Acoustica Mixcraft 6 review
A surprisingly well-featured and usable digital audio workstation at an attractive price
Review Date: 10 Sep 2012
Reviewed By: Darien Graham-Smith
Price when reviewed: £42 (£50 inc VAT)
Features & Design
Value for Money
Ease of Use
Acoustica’s Mixcraft is one of the most affordable digital audio workstations on the market. The standard edition costs a reasonable $75 to download (around £50), with the premium Pro Studio edition coming in at $150. You can install the software on as many machines as you like, so long as you’re the main user – and, unlike some other DAWs, the standard edition isn’t crippled in any way; it supports as many tracks, plugins, sends and buses as you care to create.
The difference between the two packages is which plugins you get. Mixcraft comes with 25 very usable effects, including EQ, delay, reverb and chorus, plus a multiband compressor. Pro Studio adds more professional tools, including harmonic exciters, a tape simulator and iZotope’s Mastering Essentials.
Similarly, Mixcraft comes with 11 instruments, including drums, organs, a good spread of sampled sounds and the Alien 303 bass synthesiser – and you’re free to install additional third-party VST 2 and DirectX effects and instruments too. Pro Studio adds the powerful ME80 and Memorymoon synthesisers, along with the Pianissimo grand piano, which on its own sells for $69.
The experience of making music with Mixcraft is a strangely inconsistent one. The timeline and transport controls are slick and colourful, as is the mixer; elsewhere you run into boxy buttons and drab dropdowns that hark back to Windows 3. The bundled Acoustica effects look cheap too: it can feel like you’re using a shareware tool rather than a pro audio workstation.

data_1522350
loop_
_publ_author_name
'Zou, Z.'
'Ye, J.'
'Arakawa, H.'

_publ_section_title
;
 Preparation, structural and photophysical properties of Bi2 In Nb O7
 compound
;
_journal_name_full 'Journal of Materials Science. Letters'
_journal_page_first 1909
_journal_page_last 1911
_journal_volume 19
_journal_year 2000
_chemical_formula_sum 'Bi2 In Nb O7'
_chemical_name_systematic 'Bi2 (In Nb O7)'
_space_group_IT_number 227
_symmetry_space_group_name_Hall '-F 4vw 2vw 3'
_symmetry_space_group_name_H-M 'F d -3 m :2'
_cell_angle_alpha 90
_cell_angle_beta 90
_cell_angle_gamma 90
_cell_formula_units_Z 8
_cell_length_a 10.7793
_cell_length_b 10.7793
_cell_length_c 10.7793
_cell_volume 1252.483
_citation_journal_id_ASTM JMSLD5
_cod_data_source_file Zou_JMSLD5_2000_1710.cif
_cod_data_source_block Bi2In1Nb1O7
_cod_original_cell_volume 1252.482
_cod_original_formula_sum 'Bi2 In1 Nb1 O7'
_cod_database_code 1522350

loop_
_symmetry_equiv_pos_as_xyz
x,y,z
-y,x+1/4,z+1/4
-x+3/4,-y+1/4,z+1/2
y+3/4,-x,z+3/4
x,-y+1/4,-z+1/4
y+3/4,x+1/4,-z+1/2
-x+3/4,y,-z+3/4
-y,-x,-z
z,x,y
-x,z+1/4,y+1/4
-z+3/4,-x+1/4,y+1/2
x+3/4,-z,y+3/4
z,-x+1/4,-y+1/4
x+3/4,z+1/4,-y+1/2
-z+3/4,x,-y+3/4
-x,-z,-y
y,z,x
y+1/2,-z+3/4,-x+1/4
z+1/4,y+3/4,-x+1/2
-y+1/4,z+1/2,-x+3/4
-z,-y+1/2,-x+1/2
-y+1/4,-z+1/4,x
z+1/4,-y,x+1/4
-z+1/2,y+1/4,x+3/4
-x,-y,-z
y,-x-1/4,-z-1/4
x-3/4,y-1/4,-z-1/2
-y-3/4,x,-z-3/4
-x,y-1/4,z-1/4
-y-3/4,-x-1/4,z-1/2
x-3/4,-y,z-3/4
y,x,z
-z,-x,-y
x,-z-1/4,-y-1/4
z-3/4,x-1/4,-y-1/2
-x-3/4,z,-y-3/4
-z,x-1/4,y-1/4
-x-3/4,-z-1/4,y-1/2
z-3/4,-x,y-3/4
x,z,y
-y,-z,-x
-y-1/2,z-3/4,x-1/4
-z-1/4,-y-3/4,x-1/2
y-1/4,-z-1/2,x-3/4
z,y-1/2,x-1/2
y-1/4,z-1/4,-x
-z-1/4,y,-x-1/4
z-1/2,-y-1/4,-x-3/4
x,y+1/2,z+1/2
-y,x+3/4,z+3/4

Still, the important thing is how everything sounds, and here we’ve no complaints. Several of the included instruments are inspirationally sumptuous. The creative workflow is clear and straightforward, too, with arming a track for recording a matter of a few clicks, and chopping and arranging takes a breeze. Every audio and instrument clip on the timeline has a convenient preview, mute and loop button, its own volume envelope and a title bar for easy dragging. The buttons and dropdowns in the mixer and track controls are clearly labelled, with the mouse pointer helpfully changing shape as it passes over sliders and knobs. A simple tabbed interface at the bottom makes it easy to get around.
I manage to drive my TX7 by just selecting the appropriate MIDI out, this has worked in all the versions of Mixcraft I've used and continues to work in 6.
By Ip_pete4646e21a2 on 13 Sep 2012
TX7, good lord thats nearly 30 years old!?
By dg2puk on 13 Sep 2012
I have a Casio CZ too, I am a child of the 80s...
Kawai K1, Roland D50, pride of place on my a-frame.
I have moved from my old sampler to Emulator X though.
My 'music' is all cr*p but I have fun :-)
By Ip_pete4646e21a2 on 14 Sep 2012
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